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magic-string

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magic-string

Modify strings, generate sourcemaps

    0.26.7latest

Version published
Maintainers
4
Weekly downloads
14,669,655
decreased by-11.82%

Weekly downloads

Changelog

Source

0.26.7 (2022-10-09)

Bug Fixes

  • avoid mutating provided options (#227) (01d033e)

Readme

Source

magic-string

build status npm version license

Suppose you have some source code. You want to make some light modifications to it - replacing a few characters here and there, wrapping it with a header and footer, etc - and ideally you'd like to generate a source map at the end of it. You've thought about using something like recast (which allows you to generate an AST from some JavaScript, manipulate it, and reprint it with a sourcemap without losing your comments and formatting), but it seems like overkill for your needs (or maybe the source code isn't JavaScript).

Your requirements are, frankly, rather niche. But they're requirements that I also have, and for which I made magic-string. It's a small, fast utility for manipulating strings and generating sourcemaps.

Installation

magic-string works in both node.js and browser environments. For node, install with npm:

npm i magic-string

To use in browser, grab the magic-string.umd.js file and add it to your page:

<script src='magic-string.umd.js'></script>

(It also works with various module systems, if you prefer that sort of thing - it has a dependency on vlq.)

Usage

These examples assume you're in node.js, or something similar:

import MagicString from 'magic-string'; import fs from 'fs' const s = new MagicString('problems = 99'); s.update(0, 8, 'answer'); s.toString(); // 'answer = 99' s.update(11, 13, '42'); // character indices always refer to the original string s.toString(); // 'answer = 42' s.prepend('var ').append(';'); // most methods are chainable s.toString(); // 'var answer = 42;' const map = s.generateMap({ source: 'source.js', file: 'converted.js.map', includeContent: true }); // generates a v3 sourcemap fs.writeFileSync('converted.js', s.toString()); fs.writeFileSync('converted.js.map', map.toString());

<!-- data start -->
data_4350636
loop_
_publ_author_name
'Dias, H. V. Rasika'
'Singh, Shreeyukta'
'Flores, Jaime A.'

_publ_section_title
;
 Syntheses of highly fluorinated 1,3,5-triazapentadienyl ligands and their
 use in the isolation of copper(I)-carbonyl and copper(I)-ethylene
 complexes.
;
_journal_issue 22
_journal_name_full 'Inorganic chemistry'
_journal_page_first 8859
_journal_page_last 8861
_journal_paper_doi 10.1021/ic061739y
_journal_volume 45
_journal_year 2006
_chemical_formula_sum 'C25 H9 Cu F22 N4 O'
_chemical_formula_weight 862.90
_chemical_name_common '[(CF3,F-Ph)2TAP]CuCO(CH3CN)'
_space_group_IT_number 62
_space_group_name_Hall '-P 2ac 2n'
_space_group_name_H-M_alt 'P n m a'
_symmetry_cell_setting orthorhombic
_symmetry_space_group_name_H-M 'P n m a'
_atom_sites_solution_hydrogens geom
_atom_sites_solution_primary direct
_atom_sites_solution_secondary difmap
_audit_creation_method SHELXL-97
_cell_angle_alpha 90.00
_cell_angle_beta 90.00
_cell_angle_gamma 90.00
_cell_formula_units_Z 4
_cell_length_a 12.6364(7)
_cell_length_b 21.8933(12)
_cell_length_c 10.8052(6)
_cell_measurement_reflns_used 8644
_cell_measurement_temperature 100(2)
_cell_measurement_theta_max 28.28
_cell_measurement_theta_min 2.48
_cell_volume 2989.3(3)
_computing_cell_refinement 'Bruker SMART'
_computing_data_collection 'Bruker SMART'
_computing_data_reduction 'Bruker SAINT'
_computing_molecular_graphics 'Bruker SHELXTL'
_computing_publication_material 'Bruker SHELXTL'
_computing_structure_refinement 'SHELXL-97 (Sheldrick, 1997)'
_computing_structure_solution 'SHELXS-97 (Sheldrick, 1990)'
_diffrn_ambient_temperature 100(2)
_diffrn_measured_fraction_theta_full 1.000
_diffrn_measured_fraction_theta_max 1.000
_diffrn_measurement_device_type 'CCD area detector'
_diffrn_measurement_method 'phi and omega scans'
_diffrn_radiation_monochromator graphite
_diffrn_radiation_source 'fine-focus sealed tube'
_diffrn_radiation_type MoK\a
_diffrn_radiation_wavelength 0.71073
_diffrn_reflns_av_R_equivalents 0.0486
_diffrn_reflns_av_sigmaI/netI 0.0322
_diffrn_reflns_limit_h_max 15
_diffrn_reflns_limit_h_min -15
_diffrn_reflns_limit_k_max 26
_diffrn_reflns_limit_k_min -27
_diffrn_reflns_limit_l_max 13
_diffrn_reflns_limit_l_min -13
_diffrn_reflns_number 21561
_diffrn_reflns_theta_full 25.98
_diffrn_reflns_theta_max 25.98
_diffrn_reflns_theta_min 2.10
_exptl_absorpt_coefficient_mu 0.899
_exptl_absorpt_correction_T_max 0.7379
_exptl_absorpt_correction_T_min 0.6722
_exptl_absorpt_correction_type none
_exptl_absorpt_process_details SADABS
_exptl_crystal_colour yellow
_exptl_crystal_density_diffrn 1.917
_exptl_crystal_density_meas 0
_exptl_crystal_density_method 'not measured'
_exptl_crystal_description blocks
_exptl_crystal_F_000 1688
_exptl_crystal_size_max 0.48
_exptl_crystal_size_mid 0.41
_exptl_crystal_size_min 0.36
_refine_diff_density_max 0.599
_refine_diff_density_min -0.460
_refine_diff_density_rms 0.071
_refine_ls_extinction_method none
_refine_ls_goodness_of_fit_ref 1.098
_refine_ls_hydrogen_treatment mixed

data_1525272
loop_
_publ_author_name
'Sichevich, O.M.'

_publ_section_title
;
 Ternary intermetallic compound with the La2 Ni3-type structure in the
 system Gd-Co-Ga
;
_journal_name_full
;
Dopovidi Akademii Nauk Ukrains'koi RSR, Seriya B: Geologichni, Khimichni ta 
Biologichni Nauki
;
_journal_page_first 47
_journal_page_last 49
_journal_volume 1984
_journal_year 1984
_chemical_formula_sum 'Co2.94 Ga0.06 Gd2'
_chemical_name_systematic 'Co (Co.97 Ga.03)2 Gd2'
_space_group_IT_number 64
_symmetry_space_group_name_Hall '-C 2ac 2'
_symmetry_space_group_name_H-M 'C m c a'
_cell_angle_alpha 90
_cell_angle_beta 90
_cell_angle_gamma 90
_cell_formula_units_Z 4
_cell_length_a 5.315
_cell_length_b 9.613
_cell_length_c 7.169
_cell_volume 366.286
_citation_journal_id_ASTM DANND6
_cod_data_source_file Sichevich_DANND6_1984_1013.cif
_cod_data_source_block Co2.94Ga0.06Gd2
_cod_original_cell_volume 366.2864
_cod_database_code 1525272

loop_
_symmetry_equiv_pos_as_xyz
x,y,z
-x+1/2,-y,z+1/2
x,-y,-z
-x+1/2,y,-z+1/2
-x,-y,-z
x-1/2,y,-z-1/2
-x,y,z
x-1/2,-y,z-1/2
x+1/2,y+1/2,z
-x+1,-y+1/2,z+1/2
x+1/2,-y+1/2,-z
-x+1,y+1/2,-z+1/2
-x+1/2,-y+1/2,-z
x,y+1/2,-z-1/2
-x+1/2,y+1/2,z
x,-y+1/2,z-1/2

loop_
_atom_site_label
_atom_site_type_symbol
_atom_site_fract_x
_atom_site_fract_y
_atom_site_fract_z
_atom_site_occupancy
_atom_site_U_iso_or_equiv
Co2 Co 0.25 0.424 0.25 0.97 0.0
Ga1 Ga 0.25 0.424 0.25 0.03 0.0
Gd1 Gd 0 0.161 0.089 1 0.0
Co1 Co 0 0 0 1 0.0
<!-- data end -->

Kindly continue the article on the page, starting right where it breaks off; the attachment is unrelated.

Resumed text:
You can pass an options argument:

const s = new MagicString(someCode, { // both these options will be used if you later // call `bundle.addSource( s )` - see below filename: 'foo.js', indentExclusionRanges: [/*...*/] });

Methods

s.addSourcemapLocation( index )

Adds the specified character index (with respect to the original string) to sourcemap mappings, if hires is false (see below).

s.append( content )

Appends the specified content to the end of the string. Returns this.

s.appendLeft( index, content )

Appends the specified content at the index in the original string. If a range ending with index is subsequently moved, the insert will be moved with it. Returns this. See also s.prependLeft(...).

s.appendRight( index, content )

Appends the specified content at the index in the original string. If a range starting with index is subsequently moved, the insert will be moved with it. Returns this. See also s.prependRight(...).

s.clone()

Does what you'd expect.

s.generateDecodedMap( options )

Generates a sourcemap object with raw mappings in array form, rather than encoded as a string. See generateMap documentation below for options details. Useful if you need to manipulate the sourcemap further, but most of the time you will use generateMap instead.

s.generateMap( options )

Generates a version 3 sourcemap. All options are, well, optional:

  • file - the filename where you plan to write the sourcemap
  • source - the filename of the file containing the original source
  • includeContent - whether to include the original content in the map's sourcesContent array
  • hires - whether the mapping should be high-resolution. Hi-res mappings map every single character, meaning (for example) your devtools will always be able to pinpoint the exact location of function calls and so on. With lo-res mappings, devtools may only be able to identify the correct line - but they're quicker to generate and less bulky. If sourcemap locations have been specified with s.addSourceMapLocation(), they will be used here.

The returned sourcemap has two (non-enumerable) methods attached for convenience:

  • toString - returns the equivalent of JSON.stringify(map)
  • toUrl - returns a DataURI containing the sourcemap. Useful for doing this sort of thing:
code += '\n//# sourceMappingURL=' + map.toUrl();

s.hasChanged()

Indicates if the string has been changed.

s.indent( prefix[, options] )

Prefixes each line of the string with prefix. If prefix is not supplied, the indentation will be guessed from the original content, falling back to a single tab character. Returns this.

The options argument can have an exclude property, which is an array of [start, end] character ranges. These ranges will be excluded from the indentation - useful for (e.g.) multiline strings.

s.insertLeft( index, content )

DEPRECATED since 0.17 – use s.appendLeft(...) instead

s.insertRight( index, content )

DEPRECATED since 0.17 – use s.prependRight(...) instead

s.isEmpty()

Returns true if the resulting source is empty (disregarding white space).

s.locate( index )

DEPRECATED since 0.10 – see #30

s.locateOrigin( index )